Lost Weekends

I think it was last Friday, Jen and I sat in the cafeteria, eating lunch. Jen looked out of the wall to wall windows, and said, “This weather makes me more sentimental.” It was drizzling or about to drizzle. She continued, “I found myself cry more watching movies now than in the summer.” I looked up, at her and at the gloom outside, “Are you sure it is you? Maybe it is the movie. I, for one, can’t think of one sentimental movie came out during summer seasons.” She gave me a shocked expression, then laughed.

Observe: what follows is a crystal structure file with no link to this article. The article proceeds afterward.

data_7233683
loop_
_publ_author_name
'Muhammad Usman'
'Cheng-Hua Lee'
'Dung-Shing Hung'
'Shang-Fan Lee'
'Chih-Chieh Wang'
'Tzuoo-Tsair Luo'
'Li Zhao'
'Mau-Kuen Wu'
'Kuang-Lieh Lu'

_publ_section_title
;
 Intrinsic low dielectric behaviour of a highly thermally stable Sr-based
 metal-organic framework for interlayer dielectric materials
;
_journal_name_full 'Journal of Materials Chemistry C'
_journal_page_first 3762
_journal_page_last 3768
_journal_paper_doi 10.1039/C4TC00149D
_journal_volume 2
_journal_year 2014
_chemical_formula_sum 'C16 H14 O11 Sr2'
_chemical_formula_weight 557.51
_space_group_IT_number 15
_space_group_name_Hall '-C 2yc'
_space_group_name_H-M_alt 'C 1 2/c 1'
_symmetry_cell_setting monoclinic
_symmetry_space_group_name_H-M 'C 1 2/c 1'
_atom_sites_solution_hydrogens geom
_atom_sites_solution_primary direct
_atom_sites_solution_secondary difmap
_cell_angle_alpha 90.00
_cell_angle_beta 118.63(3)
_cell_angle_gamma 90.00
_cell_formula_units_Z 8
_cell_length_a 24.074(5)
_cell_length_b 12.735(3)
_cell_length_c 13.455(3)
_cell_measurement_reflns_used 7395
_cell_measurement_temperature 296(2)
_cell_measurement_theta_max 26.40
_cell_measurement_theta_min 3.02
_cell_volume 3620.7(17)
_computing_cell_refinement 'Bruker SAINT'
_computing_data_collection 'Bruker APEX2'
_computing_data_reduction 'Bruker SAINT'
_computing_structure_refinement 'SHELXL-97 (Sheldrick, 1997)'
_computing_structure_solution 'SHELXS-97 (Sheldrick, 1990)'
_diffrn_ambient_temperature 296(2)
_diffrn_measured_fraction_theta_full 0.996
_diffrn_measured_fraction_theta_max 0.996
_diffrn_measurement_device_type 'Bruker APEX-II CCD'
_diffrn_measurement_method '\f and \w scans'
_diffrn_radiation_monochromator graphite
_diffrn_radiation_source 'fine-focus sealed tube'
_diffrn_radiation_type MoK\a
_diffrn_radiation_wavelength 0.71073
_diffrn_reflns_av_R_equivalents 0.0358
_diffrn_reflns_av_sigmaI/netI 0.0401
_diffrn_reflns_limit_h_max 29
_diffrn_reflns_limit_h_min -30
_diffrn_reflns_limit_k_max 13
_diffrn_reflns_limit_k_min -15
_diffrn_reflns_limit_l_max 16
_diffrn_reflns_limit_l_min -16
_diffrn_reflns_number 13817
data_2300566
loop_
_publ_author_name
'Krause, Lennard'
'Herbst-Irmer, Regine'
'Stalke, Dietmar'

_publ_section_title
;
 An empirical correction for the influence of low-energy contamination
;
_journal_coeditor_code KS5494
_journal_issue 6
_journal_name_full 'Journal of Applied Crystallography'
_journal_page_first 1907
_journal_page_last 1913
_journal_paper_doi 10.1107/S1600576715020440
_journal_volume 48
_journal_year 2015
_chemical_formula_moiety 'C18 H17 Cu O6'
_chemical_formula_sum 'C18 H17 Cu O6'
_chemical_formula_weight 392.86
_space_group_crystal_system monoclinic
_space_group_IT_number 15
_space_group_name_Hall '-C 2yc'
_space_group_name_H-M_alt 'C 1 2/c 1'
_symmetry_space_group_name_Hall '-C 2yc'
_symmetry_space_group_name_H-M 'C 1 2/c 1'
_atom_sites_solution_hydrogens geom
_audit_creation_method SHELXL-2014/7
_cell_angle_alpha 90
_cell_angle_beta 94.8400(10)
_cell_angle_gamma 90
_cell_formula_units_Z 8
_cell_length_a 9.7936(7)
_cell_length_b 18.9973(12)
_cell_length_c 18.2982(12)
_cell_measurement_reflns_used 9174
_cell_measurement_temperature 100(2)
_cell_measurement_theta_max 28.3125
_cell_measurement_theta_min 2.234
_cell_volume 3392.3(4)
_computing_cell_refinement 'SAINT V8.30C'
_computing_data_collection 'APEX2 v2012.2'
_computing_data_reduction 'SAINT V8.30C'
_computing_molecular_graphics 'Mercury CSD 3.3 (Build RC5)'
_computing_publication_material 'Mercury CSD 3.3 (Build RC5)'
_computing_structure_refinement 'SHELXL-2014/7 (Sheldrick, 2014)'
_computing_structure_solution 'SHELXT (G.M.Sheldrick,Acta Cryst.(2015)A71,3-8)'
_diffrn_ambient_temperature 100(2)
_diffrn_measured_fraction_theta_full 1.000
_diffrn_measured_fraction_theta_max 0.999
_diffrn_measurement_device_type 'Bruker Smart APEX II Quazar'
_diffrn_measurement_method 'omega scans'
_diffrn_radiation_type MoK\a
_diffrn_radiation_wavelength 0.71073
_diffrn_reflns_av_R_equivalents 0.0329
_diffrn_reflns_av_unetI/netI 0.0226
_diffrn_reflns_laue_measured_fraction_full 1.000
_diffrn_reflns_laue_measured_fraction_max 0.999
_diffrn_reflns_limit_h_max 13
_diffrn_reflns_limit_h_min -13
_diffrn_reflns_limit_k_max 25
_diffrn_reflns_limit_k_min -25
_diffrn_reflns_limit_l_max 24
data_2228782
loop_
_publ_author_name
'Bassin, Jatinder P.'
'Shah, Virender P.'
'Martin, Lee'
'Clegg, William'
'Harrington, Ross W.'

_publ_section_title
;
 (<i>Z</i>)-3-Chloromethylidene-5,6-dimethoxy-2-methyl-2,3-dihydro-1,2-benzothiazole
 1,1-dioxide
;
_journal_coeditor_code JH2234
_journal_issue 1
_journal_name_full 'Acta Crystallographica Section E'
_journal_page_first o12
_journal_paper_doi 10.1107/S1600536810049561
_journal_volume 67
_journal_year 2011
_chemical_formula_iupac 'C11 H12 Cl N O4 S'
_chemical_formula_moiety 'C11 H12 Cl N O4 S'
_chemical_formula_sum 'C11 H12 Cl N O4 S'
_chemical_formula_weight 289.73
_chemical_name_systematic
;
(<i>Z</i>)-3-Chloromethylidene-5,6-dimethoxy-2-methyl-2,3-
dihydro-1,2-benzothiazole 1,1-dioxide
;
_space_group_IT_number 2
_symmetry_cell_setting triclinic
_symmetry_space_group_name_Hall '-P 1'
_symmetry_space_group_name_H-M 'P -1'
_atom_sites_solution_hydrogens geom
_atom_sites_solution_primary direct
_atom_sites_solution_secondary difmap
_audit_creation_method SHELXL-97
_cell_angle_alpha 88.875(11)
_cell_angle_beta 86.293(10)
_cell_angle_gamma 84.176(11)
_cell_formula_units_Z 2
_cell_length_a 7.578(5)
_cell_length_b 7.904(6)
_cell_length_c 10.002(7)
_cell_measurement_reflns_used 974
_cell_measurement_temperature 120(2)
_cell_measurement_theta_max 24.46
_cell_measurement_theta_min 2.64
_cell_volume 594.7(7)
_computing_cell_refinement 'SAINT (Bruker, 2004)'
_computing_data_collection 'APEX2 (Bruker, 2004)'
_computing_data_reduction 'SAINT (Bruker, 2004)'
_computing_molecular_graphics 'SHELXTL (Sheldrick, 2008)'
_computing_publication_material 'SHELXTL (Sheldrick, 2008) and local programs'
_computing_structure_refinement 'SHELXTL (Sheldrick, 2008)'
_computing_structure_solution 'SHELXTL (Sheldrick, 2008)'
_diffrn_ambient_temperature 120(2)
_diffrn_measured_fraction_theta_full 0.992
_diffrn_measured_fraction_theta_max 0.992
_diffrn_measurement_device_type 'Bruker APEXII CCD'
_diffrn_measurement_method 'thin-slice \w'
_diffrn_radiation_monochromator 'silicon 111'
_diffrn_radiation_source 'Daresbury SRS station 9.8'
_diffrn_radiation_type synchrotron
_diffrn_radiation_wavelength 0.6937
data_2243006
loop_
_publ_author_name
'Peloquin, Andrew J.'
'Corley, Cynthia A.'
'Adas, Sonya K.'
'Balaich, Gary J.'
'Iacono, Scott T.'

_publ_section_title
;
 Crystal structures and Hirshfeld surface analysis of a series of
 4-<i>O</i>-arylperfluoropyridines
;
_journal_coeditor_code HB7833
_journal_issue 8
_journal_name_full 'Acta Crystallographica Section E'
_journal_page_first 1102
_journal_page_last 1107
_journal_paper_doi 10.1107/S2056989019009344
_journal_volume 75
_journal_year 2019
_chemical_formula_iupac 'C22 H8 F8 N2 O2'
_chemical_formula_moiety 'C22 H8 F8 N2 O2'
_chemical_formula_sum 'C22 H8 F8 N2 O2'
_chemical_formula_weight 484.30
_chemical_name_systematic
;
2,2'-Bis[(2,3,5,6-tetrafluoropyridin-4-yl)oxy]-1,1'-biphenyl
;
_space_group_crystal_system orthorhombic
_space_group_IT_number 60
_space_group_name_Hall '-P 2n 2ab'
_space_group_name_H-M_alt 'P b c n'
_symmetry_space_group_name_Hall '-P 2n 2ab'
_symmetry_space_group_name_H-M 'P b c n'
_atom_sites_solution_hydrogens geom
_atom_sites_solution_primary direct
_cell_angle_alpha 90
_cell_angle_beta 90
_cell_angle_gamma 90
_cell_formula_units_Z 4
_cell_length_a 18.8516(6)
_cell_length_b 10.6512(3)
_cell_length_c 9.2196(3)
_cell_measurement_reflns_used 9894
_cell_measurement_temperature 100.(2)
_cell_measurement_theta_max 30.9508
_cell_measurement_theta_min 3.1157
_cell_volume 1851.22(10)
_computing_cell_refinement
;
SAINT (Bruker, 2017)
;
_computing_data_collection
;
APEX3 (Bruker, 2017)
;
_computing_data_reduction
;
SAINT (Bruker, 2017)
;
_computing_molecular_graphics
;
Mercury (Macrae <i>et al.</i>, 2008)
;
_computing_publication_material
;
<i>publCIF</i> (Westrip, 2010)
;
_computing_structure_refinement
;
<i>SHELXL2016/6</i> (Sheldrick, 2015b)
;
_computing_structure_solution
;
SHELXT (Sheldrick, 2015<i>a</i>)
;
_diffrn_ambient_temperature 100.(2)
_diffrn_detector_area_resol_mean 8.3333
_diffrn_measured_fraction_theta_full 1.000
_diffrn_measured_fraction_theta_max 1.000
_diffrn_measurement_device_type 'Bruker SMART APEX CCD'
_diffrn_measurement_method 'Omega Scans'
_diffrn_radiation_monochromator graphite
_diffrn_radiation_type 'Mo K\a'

And today I saw this article from this weekend’s New York Times:Lost Weekends, By VERLYN KLINKENBORG. Hilarious!

For as it happens, the only meaningful season in Hollywood — the only cinematic one, that is — is the so-called Christmas season, a 12-week stretch beginning in October when the studios put forward what they consider to be their most important films. It almost feels like a natural phenomenon, the clustering of serious movies at the end of the year — like the migration of geese or the beaching of whales.